Robert Falcon Scott
Born on 6th of June 1868
Died on 29th of March 1912
Quotes from Robert Falcon Scott
'To wait idly is the worst of c'... More
Robert Falcon Scott, or 'Scott of the Antarctic', was born on 6th June 1868 and died 29th March 1912. He was a British Royal Naval officer and explorer who led 2 expeditions to the Antarctic regions in a bid to be the first person to reach the South Pole. He was born in Devonport, Devon, one of 5 children born to John and Hannah Scott. His father was a brewer and magistrate by trade, but there were strong naval and military traditions within his family. Scott became a naval cadet at the age of 13 and served on a number of Royal Naval ships in the 1880s and 1890s. During this period he had caught the eye of Sir Clements Markham of the Royal Geographical Society, and he appointed him to command the RGS and Royal Society funded National Antarctic Expedition of 1901-04. The expedition became known as the Discovery Expedition, due to its association with the ship which sailed there, and included his later rival, Ernest Shackleton. Discovery ended up reaching further south than anyone before them, and Scott returned to Britain in September 1904 a national hero. He was awarded Commander of the Royal Victorian Order (CVO) by Edward VII and spent time writing the expedition record, 'The Voyage of the Discovery', before resuming his full time naval career. However, having failed to actually make it to the South Pole itself, Scott had become obsessed with being the first to reach it. To his horror he discovered that Shackleton had raised funds to travel to Discovery's old base at McMurdo Sound and launch a bid for the South Pole from there. Scott claimed prior rights over this area and a dispute ensued between the two men, with Shackleton setting off on his Nimrod Expedition in 1907. Shackleton returned in 1909, not having reached the South Pole, but getting within 100 miles of it. In 1908 Scott married socialite and sculptor, Kathleen Bruce, and their only child Peter was born in 1909. Buoyed up by Shackleton's failure to reach the South Pole, Scott set off as Commander of the British Antarctic Expedition on the whaling ship, Terra Nova, from New Zealand to the Antarctic in June 1910. The expedition left from its base the following November, travelling over the same route taken by Shackleton, and using mechanical sledges, dogs and ponies. However, the sledges and ponies could not cope with the conditions, but Scott decided the expedition would carry on regardless without them, through appalling weather and increasingly tough terrain. In mid December, the dog teams also turned back, leaving the rest of the party to face the ascent of the Beardmore Glacier and the Polar Plateau with no other support. By January 1912, Scott decided that only 5 of the original expedition team should remain and go forward: Scott himself, along with Wilson, Oates, Bowers and Evans. On 17 January the 5 men reached the South Pole, only to find that Roald Amundsen's Norwegian party had beaten them there by 5 weeks. Deflated, Scott and the others started their 1,300 km journey back. Evans died in mid February and by March Oates was suffering from severe frostbite. Knowing he was holding his companions back, he walked off into the unknown, his last words being, "I am just going outside and may be some time." Scott and the remaining 2 men died of starvation and exposure in their tent on 29th March 1912, just a mere 20km from a pre-arranged supply depot. 8 months later a search party from the Terra Nova found the tent, the bodies and Scott's diary, along with letters he had written to Wilson's mother, Bowers's parents and Scott's own wife, mother and other notables. All 3 men were buried under the tent, with a cairn erected to mark the spot. Before Terra Nova set sail for home, a commemorative wooden cross was made and erected on Observation Hill, overlooking Hut Point. As today's ice shelf moves slowly northward, it is estimated that Scott and the other 2 men's bodies, encased in ice, will return to the Ross Sea in about 200 years time.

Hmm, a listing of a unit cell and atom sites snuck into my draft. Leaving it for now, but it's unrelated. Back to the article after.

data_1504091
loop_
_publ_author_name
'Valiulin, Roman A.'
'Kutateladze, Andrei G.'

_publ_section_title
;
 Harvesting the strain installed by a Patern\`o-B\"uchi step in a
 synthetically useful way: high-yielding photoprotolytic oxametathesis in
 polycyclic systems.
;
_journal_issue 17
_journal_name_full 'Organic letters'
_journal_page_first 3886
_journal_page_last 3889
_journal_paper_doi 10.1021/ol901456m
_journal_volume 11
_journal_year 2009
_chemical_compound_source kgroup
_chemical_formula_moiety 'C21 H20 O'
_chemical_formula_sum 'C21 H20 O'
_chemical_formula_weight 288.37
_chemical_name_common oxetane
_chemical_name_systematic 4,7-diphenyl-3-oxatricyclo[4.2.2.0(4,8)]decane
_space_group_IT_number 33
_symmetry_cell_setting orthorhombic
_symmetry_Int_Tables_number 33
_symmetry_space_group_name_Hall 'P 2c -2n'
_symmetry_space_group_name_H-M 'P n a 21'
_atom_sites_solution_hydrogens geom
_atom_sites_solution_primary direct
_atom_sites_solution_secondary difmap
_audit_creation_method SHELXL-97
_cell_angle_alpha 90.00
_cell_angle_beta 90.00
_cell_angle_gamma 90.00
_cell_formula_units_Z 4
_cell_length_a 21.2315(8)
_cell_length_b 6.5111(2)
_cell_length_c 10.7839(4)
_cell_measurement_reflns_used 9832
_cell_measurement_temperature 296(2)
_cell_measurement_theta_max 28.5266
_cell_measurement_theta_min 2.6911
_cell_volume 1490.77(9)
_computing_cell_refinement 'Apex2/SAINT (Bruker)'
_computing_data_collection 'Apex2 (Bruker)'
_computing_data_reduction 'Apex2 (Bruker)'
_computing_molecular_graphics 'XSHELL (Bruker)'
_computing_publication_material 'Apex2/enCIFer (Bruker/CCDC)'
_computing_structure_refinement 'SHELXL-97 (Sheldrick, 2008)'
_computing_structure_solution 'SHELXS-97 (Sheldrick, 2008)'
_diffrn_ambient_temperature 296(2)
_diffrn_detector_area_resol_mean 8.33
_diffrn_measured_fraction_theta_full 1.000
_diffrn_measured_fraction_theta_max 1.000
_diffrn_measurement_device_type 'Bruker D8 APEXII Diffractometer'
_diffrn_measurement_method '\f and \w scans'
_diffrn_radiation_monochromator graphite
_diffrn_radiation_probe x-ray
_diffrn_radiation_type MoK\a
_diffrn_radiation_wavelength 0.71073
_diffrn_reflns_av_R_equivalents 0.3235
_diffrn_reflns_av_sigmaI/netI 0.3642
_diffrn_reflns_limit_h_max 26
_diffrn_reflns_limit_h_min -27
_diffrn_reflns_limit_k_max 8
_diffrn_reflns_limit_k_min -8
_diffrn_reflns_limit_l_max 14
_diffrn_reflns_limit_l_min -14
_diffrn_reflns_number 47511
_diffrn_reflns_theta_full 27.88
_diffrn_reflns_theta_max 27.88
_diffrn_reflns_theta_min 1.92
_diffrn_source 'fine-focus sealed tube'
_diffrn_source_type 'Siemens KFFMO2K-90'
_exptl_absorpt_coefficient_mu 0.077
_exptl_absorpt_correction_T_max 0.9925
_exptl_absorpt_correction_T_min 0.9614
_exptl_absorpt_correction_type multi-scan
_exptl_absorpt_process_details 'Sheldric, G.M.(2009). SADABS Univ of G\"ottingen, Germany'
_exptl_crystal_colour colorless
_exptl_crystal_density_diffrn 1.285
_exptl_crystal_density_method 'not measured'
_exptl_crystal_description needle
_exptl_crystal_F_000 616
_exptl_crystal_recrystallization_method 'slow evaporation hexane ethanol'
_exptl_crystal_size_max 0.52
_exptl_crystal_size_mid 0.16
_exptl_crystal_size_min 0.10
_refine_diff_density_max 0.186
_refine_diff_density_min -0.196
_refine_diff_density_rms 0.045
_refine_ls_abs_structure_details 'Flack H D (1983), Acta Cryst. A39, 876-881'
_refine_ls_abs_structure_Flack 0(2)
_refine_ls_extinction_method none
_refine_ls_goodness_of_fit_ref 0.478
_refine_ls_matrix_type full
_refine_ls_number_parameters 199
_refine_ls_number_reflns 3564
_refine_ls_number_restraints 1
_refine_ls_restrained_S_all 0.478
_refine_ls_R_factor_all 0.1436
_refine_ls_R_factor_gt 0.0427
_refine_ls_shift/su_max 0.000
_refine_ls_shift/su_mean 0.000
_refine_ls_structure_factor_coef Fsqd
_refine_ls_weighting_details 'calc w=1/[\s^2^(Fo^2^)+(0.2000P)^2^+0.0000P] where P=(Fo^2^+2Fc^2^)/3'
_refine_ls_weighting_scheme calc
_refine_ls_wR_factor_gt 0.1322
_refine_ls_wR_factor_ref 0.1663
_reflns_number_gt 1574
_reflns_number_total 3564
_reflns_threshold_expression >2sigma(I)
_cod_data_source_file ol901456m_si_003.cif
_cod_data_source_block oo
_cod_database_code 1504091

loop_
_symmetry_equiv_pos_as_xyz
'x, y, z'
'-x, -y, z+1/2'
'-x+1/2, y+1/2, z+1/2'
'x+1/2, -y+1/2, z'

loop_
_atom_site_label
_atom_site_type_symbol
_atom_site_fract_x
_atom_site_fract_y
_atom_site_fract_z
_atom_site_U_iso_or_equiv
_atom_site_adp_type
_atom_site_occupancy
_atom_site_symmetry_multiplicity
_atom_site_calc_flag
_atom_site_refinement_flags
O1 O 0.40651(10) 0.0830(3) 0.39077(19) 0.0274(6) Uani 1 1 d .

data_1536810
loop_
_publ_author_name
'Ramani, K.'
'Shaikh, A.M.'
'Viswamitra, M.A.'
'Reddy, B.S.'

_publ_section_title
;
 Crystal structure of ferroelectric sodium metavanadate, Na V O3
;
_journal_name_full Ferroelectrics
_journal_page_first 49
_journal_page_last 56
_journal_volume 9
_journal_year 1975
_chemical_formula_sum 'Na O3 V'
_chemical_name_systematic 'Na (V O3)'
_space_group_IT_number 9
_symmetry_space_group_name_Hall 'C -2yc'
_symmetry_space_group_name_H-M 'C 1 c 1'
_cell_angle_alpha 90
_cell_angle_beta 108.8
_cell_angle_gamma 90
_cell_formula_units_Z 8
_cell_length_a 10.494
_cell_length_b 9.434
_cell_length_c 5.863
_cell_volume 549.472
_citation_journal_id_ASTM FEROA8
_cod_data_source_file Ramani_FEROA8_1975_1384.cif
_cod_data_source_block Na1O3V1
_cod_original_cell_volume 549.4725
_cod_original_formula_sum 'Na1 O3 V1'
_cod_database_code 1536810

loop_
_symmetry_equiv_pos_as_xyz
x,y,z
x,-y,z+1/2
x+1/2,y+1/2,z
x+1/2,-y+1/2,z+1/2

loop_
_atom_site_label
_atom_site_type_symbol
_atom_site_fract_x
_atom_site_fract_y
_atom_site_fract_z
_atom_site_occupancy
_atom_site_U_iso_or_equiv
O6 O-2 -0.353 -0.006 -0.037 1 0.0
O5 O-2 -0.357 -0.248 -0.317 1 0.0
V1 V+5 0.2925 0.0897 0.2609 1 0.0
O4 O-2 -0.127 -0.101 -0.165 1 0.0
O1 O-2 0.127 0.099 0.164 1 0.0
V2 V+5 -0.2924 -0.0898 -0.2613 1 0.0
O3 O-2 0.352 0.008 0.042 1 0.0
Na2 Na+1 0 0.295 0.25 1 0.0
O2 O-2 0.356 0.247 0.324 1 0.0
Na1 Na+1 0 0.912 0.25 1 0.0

http://www.bbc.co.uk/history/historic_figures/scott_robert_falco BBC Profile
http://www.south-pole.com/p0000089.htm South Pole Site
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